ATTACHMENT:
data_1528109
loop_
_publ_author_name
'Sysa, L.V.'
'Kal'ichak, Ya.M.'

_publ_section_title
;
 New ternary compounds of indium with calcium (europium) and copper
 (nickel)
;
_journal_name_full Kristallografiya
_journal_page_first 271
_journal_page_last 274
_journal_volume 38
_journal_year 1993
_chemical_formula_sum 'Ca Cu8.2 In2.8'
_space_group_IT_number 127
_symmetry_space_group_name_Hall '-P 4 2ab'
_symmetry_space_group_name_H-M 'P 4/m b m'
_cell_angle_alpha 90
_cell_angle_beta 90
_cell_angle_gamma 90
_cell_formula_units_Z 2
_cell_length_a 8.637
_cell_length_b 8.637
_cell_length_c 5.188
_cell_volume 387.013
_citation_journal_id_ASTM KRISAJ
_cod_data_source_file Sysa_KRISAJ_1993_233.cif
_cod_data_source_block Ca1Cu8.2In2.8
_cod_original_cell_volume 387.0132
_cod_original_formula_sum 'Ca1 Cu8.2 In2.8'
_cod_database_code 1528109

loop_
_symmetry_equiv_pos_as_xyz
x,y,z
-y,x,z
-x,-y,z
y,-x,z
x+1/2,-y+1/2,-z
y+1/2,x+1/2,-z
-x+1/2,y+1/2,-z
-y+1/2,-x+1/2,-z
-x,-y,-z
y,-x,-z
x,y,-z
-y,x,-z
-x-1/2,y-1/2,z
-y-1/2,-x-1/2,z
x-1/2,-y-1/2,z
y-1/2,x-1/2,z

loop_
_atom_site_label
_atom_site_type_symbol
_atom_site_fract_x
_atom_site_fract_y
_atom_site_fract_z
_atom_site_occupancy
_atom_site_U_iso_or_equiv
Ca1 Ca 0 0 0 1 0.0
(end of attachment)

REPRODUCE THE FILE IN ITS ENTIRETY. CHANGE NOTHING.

data_1528109
loop_
_publ_author_name
'Sysa, L.V.'
'Kal'ichak, Ya.M.'

_publ_section_title
;
 New ternary compounds of indium with calcium (europium) and copper
 (nickel)
;
_journal_name_full Kristallografiya
_journal_page_first 271
_journal_page_last 274
_journal_volume 38
_journal_year 1993
_chemical_formula_sum 'Ca Cu8.2 In2.8'
_space_group_IT_number 127
_symmetry_space_group_name_Hall '-P 4 2ab'
_symmetry_space_group_name_H-M 'P 4/m b m'
_cell_angle_alpha 90
_cell_angle_beta 90
_cell_angle_gamma 90
_cell_formula_units_Z 2
_cell_length_a 8.637
_cell_length_b 8.637
_cell_length_c 5.188
_cell_volume 387.013
_citation_journal_id_ASTM KRISAJ
_cod_data_source_file Sysa_KRISAJ_1993_233.cif
_cod_data_source_block Ca1Cu8.2In2.8
_cod_original_cell_volume 387.0132
_cod_original_formula_sum 'Ca1 Cu8.2 In2.8'
_cod_database_code 1528109

loop_
_symmetry_equiv_pos_as_xyz
x,y,z
-y,x,z
-x,-y,z
y,-x,z
x+1/2,-y+1/2,-z
y+1/2,x+1/2,-z
-x+1/2,y+1/2,-z
-y+1/2,-x+1/2,-z
-x,-y,-z
y,-x,-z
x,y,-z
-y,x,-z
-x-1/2,y-1/2,z
-y-1/2,-x-1/2,z
x-1/2,-y-1/2,z
y-1/2,x-1/2,z

loop_
_atom_site_label
_atom_site_type_symbol
_atom_site_fract_x
_atom_site_fract_y
_atom_site_fract_z
_atom_site_occupancy
_atom_site_U_iso_or_equiv
Ca1 Ca 0 0 0 1 0.0